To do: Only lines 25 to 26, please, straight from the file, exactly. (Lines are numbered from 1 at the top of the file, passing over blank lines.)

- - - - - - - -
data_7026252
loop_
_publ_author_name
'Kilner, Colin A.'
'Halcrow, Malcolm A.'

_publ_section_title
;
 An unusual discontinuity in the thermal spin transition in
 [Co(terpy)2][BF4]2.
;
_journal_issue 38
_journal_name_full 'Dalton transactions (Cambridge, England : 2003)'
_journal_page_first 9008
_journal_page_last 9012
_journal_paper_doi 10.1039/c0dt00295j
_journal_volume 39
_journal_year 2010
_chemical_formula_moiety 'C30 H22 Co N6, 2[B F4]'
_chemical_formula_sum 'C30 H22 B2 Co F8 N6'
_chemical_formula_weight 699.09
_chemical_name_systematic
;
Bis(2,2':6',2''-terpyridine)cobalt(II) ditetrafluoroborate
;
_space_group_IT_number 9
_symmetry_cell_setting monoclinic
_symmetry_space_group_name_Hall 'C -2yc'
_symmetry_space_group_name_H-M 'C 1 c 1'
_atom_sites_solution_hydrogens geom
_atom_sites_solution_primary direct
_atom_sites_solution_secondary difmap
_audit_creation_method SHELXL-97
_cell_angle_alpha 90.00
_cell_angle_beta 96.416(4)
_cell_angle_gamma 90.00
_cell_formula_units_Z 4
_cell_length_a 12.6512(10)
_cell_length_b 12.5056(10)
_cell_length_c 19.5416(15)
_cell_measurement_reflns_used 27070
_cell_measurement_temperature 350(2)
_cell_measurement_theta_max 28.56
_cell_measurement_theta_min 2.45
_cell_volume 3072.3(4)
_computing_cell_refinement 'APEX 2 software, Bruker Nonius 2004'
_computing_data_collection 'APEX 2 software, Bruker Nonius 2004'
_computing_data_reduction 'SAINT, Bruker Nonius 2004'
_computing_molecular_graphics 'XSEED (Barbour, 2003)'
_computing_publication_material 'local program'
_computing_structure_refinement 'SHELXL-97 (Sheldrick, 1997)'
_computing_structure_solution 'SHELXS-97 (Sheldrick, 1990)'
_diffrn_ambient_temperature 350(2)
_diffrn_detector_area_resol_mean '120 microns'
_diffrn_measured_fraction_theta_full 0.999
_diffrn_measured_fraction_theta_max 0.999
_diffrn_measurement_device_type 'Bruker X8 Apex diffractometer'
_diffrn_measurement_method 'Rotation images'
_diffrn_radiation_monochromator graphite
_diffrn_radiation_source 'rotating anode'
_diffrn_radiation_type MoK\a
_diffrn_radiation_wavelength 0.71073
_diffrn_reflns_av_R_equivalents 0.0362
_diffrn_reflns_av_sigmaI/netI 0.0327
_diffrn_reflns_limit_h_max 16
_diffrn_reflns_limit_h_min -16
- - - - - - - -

_space_group_IT_number 9
_symmetry_cell_setting monoclinic